On July 5, 2018, three Manhattan-based strip clubs moved to dismiss allegations by 11 models in a New York federal court that their images were improperly used to advertise the clubs.
Private Eyes Gentlemen’s Club, New York Dolls Gentlemen’s Club and Flashdancers Gentlemen’s Club moved for summary judgment after claims were filed against them by actress Carmen Electra, Playboy Playmate Tiffany Toth, amongst others. The prime basis for their motions is that the women do not own the copyrights to the images. “Most of the 11 plaintiffs concede that they were paid to pose for the subject images and they necessarily relinquished all rights of control via releases signed for those photo shoots,” the club said.
Last month, the models sought summary judgment arguing that there is no question the strip clubs tricked customers into thinking the models endorse these establishments and would likely appear at these facilities. They also contend that these images “harm and taint” their reputation which is “critical in order to maximize their earning potential, book modeling contracts, and establish each of their individual brands.” The complaint states, “In order to have continued success, the models argue they must be selective with regard to which companies and brands they model for, alleging that the intentionally misleading advertisements have served to sully their reputations.”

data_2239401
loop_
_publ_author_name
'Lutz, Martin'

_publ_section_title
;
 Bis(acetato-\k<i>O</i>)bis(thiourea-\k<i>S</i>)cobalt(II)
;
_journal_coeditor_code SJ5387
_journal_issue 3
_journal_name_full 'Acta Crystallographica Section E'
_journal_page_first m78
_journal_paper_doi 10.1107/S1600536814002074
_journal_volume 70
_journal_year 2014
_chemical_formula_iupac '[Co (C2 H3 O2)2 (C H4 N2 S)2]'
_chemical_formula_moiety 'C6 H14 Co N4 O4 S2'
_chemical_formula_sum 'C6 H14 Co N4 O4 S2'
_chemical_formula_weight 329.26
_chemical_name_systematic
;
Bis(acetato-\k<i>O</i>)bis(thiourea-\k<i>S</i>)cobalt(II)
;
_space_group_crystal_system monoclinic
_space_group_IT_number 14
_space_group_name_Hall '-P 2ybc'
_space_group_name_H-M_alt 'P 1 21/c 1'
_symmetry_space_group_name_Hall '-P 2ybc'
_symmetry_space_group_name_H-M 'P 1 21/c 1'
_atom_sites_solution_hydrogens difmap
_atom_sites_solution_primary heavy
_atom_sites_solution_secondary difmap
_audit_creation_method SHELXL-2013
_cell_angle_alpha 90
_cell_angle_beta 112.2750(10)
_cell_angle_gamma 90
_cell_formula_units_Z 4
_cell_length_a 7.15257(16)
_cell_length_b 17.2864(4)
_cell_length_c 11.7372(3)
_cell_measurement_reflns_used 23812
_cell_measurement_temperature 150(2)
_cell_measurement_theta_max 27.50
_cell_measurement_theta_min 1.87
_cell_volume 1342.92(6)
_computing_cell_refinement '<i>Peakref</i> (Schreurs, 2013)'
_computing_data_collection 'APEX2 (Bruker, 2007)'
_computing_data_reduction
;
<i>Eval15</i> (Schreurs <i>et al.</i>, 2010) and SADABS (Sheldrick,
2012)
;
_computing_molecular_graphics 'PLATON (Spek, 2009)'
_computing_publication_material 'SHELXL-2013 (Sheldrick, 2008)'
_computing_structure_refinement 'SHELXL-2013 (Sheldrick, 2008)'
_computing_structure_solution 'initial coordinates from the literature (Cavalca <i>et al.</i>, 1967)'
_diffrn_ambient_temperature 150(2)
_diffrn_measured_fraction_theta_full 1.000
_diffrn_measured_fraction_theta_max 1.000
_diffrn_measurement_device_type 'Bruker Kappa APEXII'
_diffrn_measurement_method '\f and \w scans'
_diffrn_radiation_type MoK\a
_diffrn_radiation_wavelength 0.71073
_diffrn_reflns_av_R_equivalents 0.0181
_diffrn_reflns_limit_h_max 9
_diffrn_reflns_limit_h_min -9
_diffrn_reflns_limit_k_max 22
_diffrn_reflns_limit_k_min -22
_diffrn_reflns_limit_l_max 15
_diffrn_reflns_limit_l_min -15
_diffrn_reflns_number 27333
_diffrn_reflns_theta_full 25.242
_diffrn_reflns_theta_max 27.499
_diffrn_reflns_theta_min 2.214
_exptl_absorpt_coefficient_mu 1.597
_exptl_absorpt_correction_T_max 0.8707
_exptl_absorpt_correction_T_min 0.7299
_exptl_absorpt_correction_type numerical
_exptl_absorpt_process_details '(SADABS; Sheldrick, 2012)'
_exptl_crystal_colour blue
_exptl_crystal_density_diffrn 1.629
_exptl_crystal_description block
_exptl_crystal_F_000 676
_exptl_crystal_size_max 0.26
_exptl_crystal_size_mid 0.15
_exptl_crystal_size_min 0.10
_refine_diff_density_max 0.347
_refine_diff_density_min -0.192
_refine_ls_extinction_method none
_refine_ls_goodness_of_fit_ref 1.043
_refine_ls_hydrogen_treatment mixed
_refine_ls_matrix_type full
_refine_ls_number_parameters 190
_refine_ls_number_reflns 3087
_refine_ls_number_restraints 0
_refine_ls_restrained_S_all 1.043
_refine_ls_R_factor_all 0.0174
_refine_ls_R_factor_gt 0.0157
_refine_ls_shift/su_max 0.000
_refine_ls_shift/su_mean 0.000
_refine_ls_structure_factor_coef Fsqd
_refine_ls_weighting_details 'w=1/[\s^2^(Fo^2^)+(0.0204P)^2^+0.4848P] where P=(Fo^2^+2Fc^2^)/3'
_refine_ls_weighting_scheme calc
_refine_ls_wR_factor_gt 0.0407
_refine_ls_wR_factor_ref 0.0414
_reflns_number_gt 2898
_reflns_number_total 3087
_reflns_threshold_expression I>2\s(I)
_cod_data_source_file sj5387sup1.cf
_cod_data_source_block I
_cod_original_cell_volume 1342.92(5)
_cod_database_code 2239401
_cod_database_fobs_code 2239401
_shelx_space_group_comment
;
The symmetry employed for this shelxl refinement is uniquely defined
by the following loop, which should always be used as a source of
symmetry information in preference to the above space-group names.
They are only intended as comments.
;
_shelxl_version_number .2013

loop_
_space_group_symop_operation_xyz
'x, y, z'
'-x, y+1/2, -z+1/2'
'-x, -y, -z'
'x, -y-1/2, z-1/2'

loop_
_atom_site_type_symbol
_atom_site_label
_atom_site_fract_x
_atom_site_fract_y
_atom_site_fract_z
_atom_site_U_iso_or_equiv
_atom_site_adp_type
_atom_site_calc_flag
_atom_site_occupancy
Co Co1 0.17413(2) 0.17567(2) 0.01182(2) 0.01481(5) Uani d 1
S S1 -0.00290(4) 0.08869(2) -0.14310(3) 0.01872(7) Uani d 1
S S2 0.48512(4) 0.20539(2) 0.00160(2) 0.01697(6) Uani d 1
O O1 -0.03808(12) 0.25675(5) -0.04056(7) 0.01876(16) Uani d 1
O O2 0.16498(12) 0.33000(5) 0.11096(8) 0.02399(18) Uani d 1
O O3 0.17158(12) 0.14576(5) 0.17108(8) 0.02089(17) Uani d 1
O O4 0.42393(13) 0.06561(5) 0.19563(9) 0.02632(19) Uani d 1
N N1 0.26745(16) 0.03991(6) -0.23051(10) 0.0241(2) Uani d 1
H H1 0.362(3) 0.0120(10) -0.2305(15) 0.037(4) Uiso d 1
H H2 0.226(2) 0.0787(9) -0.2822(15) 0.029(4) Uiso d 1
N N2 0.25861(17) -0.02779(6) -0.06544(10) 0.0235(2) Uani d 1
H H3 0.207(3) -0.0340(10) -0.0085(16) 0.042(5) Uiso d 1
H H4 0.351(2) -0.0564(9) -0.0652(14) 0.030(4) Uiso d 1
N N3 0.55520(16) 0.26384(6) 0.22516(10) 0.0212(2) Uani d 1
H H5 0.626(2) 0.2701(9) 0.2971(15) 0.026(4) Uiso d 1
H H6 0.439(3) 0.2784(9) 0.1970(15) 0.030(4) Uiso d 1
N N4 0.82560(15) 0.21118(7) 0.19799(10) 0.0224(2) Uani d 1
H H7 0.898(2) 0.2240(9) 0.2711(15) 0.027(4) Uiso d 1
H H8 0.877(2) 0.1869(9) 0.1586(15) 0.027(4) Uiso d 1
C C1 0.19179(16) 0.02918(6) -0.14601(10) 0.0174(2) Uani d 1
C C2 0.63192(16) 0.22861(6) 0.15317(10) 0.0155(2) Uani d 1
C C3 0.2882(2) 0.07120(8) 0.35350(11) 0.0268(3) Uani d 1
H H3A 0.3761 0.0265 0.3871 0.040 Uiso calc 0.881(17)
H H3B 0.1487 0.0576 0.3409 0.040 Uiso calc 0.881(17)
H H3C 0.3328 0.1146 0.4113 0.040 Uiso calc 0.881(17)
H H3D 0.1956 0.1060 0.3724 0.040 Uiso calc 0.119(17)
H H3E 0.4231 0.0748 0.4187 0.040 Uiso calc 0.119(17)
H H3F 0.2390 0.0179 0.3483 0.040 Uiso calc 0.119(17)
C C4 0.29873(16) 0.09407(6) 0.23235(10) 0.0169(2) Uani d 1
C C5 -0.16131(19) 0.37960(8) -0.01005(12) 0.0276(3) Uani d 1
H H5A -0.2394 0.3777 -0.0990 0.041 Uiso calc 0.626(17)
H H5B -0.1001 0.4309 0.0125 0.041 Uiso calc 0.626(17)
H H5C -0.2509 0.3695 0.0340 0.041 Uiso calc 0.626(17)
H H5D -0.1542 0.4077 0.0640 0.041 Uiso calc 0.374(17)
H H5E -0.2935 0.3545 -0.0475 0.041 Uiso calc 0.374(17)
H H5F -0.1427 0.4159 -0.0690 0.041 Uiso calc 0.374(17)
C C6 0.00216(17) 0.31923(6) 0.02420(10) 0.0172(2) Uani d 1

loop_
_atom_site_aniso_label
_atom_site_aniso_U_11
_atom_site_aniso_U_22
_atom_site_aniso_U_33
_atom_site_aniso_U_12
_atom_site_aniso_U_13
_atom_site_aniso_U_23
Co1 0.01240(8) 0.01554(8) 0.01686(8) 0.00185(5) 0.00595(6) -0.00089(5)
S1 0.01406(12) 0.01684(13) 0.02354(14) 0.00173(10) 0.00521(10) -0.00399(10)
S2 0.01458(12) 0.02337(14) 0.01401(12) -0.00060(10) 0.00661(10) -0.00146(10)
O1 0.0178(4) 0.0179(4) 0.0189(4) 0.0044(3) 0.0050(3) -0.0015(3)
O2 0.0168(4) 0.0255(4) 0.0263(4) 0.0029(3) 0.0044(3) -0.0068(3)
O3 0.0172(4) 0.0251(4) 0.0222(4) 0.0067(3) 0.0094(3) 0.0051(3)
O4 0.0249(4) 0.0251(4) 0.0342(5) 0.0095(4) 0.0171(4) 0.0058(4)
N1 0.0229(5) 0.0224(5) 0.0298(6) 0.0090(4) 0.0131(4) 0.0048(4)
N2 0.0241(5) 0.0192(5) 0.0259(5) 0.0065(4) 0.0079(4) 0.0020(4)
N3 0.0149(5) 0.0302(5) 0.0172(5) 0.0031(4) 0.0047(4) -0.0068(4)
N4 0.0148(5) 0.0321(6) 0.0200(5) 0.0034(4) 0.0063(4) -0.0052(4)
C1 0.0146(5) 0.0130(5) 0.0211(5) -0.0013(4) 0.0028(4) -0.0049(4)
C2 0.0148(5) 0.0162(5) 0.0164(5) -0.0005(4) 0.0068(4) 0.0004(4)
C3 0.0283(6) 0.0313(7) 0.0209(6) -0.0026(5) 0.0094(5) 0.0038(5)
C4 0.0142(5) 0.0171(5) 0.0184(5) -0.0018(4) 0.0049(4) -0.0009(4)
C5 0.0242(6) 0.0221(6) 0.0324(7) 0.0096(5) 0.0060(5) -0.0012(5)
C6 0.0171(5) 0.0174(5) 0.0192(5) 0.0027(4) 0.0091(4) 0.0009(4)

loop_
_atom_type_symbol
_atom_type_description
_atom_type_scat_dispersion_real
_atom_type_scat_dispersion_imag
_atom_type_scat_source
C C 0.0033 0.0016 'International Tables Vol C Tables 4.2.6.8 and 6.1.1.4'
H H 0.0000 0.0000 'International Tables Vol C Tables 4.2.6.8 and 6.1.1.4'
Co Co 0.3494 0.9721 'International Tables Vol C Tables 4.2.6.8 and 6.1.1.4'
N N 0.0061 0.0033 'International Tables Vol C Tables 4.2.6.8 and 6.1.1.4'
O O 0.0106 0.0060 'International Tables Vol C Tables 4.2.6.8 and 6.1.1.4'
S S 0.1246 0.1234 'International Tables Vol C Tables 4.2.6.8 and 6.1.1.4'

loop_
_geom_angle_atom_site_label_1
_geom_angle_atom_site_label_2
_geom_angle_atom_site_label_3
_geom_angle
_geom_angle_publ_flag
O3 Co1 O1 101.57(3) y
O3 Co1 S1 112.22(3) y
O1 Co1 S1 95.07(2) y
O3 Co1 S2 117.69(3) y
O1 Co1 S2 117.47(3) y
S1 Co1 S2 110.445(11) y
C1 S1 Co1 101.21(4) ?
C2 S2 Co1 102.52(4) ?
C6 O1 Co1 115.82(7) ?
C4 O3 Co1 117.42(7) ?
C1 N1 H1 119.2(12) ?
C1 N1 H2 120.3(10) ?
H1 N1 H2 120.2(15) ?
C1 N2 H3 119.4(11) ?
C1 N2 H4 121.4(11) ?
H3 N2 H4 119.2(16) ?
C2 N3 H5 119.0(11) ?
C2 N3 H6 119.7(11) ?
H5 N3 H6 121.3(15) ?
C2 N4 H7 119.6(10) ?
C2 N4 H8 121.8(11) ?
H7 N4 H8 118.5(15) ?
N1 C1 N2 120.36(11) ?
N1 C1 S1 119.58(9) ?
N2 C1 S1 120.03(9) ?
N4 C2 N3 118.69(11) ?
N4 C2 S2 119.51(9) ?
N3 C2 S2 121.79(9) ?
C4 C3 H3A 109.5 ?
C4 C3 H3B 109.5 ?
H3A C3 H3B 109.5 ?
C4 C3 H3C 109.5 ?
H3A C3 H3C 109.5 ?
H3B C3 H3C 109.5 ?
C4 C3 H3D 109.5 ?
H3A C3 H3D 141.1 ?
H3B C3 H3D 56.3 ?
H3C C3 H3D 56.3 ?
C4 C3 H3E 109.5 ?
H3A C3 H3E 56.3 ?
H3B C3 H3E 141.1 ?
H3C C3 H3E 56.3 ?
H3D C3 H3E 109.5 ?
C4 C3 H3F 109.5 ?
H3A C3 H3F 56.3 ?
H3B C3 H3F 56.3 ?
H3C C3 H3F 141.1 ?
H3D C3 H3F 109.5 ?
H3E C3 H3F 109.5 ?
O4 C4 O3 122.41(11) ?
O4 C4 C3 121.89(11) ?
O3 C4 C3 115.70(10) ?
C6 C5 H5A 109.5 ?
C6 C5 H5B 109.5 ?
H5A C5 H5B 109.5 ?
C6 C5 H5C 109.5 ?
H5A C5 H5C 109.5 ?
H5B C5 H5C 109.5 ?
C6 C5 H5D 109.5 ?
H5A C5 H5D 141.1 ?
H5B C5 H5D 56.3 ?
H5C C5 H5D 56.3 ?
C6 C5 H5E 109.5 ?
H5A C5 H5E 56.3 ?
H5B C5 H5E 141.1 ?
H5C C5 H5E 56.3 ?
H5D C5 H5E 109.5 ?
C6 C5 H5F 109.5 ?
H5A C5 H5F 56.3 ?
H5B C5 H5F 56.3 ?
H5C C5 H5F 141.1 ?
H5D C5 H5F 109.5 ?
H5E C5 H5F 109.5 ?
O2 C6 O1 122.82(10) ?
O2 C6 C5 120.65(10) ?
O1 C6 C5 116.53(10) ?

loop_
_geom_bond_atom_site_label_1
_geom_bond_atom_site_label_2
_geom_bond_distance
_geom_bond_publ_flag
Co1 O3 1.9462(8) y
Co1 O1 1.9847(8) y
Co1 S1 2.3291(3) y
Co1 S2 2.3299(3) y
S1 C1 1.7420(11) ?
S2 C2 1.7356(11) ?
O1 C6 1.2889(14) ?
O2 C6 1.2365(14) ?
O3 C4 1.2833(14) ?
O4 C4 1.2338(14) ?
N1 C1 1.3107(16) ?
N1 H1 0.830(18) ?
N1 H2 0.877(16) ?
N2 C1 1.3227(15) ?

The case is Toth et al. v. 59 Murray Enterprises Inc. et al., case number 1:15-cv-08028, in the U.S. District Court for the Southern District of New York.
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